A New Language



Many terms commonly used in computer programming originated with Mark I.
These terms, nowadays digital, originally referred to physical features of the machine and the paper tape that encoded the programs.

The "Loop"

Paper tape with sequence code, functions or numbers could be looped on itself to perform repetitive operations, such as in the interpolator shown here.

Collection of Historical Scientific Instruments, Harvard University

The "Patch"

Small corrections to the programmed sequence could be done by patching over portions of the paper tape and re-punching the holes in that section. Photographed at the Smithsonian Archives Center.

Photographed from a tape sample at Grace Murray Hopper Collection, Archives Center, National Museum of American History, Smithsonian Institution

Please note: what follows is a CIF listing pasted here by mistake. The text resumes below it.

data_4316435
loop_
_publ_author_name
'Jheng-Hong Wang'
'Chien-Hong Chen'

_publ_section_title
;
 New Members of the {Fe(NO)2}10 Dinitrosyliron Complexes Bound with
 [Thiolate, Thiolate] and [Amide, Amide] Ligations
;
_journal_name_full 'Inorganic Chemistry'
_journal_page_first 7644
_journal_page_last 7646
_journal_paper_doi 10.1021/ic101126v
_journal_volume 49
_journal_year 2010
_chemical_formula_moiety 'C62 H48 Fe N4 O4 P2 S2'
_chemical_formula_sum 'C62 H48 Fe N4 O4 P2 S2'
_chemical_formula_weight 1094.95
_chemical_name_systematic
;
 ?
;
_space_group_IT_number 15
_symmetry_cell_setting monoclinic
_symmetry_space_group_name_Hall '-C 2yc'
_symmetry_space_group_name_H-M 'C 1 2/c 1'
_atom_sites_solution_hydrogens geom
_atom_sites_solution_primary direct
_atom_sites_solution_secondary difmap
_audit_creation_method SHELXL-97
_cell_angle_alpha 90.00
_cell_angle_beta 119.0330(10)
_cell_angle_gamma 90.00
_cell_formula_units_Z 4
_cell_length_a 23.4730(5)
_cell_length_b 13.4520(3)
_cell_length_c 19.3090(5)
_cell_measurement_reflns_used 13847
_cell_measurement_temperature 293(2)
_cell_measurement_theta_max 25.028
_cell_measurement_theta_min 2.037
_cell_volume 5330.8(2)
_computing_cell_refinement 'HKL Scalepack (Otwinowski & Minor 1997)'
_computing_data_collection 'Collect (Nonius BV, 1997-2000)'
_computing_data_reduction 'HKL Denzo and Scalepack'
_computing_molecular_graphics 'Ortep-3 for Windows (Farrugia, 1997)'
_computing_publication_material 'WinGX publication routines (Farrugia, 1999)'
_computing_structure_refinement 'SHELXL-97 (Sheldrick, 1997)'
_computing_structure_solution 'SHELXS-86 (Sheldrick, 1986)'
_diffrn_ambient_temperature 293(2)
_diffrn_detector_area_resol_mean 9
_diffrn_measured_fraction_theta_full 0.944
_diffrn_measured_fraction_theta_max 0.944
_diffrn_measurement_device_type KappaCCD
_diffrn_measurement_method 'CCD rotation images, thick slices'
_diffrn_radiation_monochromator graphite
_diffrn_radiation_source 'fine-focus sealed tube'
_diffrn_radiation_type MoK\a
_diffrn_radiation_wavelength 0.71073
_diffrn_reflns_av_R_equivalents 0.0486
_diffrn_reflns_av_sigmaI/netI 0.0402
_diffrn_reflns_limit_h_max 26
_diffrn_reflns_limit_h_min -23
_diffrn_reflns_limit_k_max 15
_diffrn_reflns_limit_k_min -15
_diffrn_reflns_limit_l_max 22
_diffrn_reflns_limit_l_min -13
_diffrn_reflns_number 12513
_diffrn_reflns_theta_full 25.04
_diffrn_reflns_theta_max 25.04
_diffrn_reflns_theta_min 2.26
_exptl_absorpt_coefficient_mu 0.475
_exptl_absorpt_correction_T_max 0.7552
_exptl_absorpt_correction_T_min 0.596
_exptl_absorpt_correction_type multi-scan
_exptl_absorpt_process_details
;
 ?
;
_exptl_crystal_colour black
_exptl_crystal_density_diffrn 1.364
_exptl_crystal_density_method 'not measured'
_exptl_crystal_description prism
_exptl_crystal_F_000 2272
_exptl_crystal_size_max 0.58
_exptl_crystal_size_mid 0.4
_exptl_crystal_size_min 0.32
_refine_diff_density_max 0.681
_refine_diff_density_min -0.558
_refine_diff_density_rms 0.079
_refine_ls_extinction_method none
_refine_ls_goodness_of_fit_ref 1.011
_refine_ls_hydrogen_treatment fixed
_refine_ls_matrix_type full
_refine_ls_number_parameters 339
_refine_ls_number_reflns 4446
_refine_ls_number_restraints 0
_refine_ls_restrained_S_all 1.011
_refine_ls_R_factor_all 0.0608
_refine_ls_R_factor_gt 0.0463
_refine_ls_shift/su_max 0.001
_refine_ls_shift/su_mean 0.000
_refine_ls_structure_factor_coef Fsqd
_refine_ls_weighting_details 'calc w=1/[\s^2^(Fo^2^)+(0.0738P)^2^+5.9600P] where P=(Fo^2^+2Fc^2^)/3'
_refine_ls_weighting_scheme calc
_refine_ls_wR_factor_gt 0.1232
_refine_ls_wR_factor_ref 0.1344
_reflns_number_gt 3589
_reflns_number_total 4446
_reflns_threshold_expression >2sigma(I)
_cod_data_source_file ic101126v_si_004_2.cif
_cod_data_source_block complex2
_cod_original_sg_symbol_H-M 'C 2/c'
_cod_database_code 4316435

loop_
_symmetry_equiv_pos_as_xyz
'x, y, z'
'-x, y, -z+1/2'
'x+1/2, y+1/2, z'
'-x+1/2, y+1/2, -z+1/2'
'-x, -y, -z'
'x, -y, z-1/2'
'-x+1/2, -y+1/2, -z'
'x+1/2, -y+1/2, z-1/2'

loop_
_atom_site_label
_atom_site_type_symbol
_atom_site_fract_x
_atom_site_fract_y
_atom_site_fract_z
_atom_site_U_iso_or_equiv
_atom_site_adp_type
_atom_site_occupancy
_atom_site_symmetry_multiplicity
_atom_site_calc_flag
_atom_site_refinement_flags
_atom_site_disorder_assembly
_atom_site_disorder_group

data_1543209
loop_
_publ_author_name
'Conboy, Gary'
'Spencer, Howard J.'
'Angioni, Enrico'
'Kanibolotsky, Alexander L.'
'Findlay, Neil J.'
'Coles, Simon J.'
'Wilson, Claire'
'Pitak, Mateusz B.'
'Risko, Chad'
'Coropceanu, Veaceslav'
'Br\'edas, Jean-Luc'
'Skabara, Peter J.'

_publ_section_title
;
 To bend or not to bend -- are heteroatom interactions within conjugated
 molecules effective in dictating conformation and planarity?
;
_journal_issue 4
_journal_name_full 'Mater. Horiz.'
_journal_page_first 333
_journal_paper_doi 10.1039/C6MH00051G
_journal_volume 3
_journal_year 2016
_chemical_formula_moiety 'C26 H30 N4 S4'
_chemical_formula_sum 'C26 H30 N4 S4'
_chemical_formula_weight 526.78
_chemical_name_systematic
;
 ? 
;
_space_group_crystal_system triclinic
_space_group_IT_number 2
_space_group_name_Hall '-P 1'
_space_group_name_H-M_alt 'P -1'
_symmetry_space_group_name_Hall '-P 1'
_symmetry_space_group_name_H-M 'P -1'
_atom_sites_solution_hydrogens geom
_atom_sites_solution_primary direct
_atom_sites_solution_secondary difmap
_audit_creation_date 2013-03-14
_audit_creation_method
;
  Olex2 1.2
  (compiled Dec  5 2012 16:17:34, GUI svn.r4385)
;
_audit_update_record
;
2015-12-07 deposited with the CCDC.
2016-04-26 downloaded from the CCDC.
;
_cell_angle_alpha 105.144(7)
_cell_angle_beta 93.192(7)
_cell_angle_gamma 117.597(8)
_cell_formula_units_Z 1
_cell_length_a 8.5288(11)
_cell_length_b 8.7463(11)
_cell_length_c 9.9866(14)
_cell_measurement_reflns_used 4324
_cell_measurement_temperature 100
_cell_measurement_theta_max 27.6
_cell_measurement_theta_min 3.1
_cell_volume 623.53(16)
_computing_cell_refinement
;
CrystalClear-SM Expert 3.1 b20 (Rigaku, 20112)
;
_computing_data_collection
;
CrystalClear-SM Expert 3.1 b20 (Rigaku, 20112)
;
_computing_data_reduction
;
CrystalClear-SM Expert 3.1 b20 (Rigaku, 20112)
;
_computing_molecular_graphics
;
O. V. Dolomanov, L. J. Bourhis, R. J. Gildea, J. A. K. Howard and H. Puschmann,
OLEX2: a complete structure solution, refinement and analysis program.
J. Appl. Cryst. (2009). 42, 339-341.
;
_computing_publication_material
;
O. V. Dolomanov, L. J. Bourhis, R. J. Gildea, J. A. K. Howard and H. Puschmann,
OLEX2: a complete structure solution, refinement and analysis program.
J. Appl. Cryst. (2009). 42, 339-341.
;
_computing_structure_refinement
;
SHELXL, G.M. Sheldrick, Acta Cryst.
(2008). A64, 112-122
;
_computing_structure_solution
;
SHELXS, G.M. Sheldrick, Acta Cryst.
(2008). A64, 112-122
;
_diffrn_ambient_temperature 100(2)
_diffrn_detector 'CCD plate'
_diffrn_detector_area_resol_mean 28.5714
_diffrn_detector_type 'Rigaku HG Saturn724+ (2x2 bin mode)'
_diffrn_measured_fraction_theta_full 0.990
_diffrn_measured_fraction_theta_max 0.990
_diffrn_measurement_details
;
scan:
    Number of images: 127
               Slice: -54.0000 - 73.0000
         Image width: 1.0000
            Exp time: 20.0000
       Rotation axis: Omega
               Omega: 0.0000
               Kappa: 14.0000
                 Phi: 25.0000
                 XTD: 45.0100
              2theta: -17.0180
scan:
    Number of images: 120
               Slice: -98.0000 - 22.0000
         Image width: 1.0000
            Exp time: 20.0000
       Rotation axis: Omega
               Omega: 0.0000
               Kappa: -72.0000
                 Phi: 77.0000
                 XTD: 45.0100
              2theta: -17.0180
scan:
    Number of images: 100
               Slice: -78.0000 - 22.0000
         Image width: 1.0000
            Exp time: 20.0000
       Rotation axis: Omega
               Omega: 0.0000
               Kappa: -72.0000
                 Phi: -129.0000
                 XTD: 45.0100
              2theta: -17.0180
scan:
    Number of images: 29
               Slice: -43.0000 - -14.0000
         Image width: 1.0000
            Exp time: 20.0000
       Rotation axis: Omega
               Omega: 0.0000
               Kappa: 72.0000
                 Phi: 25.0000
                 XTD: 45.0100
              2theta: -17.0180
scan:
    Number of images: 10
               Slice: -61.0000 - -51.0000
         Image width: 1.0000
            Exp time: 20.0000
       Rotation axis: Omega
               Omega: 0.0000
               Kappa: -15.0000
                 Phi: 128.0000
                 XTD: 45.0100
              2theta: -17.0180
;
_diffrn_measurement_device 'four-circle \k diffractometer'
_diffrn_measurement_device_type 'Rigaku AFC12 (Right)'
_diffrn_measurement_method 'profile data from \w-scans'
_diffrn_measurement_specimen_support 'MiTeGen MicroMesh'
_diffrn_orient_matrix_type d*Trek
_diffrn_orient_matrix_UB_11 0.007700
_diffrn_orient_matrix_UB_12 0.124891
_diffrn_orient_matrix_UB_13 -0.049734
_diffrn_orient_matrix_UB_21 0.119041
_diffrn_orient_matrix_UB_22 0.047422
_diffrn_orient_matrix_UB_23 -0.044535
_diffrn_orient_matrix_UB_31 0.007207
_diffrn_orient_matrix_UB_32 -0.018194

The "Library"

Sections of tape from previous problems could be cut, stored, and pasted back together with glue and iron for new uses, forming a growing repository of computer code.

Collection of Historical Scientific Instruments, Harvard University

The "Bug"

Before 1944, electrical engineers already used the term "bug" to refer to hard-to-find physical defects that hindered the operation of an electric device. The Mark I team appropriated the term for unexpected problems in the "coding" of a problem. Above are cartoons drawn by Grace Hopper of the different types of bugs encountered during her work. Image courtesy of the Smithsonian Archives Center.

A Legendary Bug

A legendary bug: In 1947, a physical malfunction in the Mark II computer was traced back to a moth stuck in one of the relays. Grace Hopper taped it to the operations logbook with the annotation "First actual case of bug being found". Image courtesy of the Smithsonian Archives Center.

Grace Murray Hopper Collection, Archives Center, National Museum of American History, Smithsonian Institution

 
Collection of Historical Scientific Instruments   © President and Fellows of Harvard College